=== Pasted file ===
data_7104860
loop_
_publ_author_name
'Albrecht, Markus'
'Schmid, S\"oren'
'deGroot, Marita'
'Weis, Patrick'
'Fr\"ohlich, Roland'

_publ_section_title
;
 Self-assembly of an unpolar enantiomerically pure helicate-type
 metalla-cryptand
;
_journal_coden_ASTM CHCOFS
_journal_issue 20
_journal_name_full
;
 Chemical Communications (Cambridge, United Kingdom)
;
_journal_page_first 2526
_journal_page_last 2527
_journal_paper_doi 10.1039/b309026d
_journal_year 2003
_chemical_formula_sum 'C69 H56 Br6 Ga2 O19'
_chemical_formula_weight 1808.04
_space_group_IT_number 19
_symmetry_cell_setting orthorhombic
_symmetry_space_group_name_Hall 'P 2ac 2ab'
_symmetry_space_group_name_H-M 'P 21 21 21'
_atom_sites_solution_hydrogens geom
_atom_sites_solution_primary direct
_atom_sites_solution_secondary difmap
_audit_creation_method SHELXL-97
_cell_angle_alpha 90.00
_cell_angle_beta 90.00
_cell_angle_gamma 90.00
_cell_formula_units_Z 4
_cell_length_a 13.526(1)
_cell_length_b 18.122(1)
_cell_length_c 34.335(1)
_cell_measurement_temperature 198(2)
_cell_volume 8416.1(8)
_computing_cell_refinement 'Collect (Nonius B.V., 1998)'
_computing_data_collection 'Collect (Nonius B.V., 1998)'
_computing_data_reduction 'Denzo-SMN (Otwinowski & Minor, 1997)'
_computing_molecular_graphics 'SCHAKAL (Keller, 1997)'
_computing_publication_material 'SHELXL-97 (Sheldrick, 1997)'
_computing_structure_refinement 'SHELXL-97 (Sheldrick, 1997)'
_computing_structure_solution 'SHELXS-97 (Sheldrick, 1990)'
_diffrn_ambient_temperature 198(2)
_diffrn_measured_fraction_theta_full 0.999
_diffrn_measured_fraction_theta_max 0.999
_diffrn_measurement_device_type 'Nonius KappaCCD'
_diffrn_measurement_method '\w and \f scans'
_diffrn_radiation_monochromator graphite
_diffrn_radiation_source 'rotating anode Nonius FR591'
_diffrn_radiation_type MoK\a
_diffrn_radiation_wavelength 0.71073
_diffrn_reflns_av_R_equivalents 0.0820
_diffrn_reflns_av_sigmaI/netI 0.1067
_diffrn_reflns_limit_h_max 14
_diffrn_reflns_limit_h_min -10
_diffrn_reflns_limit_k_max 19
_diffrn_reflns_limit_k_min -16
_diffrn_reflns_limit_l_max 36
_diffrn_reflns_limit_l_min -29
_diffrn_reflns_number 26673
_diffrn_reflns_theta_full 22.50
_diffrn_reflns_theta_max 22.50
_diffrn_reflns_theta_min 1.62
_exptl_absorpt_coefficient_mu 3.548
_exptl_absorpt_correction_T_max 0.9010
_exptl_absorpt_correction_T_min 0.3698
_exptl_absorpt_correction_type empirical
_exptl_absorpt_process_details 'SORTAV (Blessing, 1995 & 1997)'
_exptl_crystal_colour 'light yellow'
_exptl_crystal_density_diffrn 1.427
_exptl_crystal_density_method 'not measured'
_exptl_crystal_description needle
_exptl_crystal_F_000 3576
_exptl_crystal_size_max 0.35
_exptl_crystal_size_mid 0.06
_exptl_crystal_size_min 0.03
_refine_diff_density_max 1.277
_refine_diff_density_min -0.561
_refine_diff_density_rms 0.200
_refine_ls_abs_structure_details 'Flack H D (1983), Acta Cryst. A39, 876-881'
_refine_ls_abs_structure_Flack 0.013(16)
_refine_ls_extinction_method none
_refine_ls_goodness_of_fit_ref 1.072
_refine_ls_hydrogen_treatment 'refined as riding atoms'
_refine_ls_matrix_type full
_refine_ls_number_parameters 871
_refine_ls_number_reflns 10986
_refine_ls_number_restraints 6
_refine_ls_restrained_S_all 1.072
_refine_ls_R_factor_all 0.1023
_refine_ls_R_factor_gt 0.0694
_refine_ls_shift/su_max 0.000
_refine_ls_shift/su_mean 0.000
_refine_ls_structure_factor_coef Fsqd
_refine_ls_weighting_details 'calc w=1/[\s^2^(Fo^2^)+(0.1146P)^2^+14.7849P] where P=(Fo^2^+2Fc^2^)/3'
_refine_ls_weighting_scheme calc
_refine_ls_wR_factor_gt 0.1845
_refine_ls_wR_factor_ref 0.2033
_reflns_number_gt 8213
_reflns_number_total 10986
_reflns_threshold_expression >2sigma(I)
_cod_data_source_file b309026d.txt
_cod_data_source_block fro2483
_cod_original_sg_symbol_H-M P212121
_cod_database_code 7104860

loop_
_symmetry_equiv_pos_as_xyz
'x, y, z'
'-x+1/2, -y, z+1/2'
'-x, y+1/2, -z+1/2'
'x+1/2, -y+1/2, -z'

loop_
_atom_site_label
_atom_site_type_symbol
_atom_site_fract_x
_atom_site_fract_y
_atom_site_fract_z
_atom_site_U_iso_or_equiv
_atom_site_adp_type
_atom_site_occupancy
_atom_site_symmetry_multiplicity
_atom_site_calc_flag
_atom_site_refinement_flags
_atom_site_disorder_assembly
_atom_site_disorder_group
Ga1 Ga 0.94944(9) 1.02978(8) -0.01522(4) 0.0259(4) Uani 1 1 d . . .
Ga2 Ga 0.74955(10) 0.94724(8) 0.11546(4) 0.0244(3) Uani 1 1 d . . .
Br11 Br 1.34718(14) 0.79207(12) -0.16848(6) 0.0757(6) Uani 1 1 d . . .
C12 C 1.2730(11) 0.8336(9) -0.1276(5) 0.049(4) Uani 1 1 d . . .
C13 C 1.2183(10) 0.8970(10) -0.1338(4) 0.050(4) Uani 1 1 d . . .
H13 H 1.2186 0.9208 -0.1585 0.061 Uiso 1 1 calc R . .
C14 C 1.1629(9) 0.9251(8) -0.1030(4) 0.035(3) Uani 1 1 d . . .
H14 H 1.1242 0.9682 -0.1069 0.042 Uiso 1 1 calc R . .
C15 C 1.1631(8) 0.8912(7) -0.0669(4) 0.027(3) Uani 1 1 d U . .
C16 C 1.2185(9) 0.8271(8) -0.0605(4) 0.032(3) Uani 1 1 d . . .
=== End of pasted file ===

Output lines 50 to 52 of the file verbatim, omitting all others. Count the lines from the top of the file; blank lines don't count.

_diffrn_ambient_temperature 198(2)
_diffrn_measured_fraction_theta_full 0.999
_diffrn_measured_fraction_theta_max 0.999